As we all know, misconceptions can impact learning, so it is important to be mindful when planning instruction. Students may believe that a change in state means a change in mass. We recommend formative assessment, such as the Uncovering Student Ideas in Science series from NSTA Press. Volume 1 includes an assessment probe called “Ice Cubes in a Bag” which will help assess student ideas about this concept.
Another possible misconception is that solids can only melt with heat. We know that solids, like ice, can melt with pressure. Two examples are at the base of glaciers and as an ice skater glides across the ice. Target this misconception with an activity that involves a discrepant event. In Blue Ice Melt, students use blue ice cubes to simulate glacial ice. They leave one as a control and push the other around on wax paper while wearing rubber fingertip pads. They observe dents forming in the top of the ice cube and conclude that since the rubber fingertips block heat transfer, the melting must be due to the pressure they place on the ice cube.
Yet another misconception is that larger volumes of water need lower temperatures to freeze (or melt). The size of the ice cube (or block) will affect how long it will take to melt, But the temperature at which ice melts or freezes is the same. The temperature may be affected by pressure, however…such as at high elevations and under the weight of large masses of ice or water or rock. Another formative assessment probe called “Freezing Ice” in volume 2 of Uncovering Student Ideas in Science helps you assess what your students think about this concept.
Density and Buoyancy are two more concepts that can be addressed with a study of ice. In grades K-2, students investigate whether objects sink or float. Including ice in a variety of sizes and shapes and allowing students to create their own icebergs will help them begin to understand that ice, no matter its size or shape, will float in water. Content area reading – a story written by our project staff (Floating Ice), Icebergs, Ice Caps, and Glaciers, and a fictional story called Lulie the Iceberg can help your students understand that ice floats. Note: Lulie the Iceberg is about an iceberg that breaks off in the Arctic and travels all the way to Antarctica to join the “ancestors” (ice sheets of Antarctica). This is clearly a fictional story! Yet the story is wonderful, with beautiful illustrations, and much of the other scientific content (currents, the climate and weather of the various latitudes) is in fact accurate. It might be a good springboard for science instruction.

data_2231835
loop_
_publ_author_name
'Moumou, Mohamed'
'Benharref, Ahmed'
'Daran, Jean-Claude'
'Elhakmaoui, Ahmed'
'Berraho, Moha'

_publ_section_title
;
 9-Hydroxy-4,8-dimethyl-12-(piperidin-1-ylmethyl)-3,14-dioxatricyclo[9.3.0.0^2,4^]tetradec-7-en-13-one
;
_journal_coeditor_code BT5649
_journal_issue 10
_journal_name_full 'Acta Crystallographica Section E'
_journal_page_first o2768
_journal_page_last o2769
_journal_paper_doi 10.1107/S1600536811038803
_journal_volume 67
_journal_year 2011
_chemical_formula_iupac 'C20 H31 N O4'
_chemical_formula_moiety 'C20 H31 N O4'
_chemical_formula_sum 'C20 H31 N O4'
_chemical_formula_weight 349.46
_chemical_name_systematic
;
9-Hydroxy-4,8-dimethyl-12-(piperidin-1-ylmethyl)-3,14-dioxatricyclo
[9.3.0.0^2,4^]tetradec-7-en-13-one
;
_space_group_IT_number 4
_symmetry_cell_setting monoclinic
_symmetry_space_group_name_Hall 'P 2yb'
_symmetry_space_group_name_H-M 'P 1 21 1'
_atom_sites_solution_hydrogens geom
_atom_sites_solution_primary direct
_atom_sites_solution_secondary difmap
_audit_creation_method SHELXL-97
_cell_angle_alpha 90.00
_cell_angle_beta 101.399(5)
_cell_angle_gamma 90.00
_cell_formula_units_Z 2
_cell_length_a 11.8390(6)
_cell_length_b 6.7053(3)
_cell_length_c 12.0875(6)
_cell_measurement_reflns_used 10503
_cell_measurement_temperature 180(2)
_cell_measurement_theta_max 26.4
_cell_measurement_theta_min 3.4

Students in grades 3-5 can begin to examine ice and why it is able to float in liquid water. Two discrepant events (water molecule pockets and the magic trick with ice) will prompt students to investigate water’s unique properties – they pour rubbing alcohol into a glass of water and see that it does not overflow! The rubbing alcohol fills in the spaces left by the liquid water (described in the activity as pockets). Students also observe relative density as an ice cube floats in water but not rubbing alcohol. Content area reading is crucial to help students form correct explanations – so you can use our nonfiction stories and Seymour Simon’s icebergs and glaciers for a real world connection.
This is another misconception. Students may observe a bulging frozen can of soda or a lump on a iceberg and assume that this happens because the molecules actually grow. Use content area reading (such as our nonfiction stories) and models (gumdrops and marshmallows) to help students visualize the molecular structure of water. Students can create a model of a water molecule, then work in groups to model the hexagonal structure that forms in ice.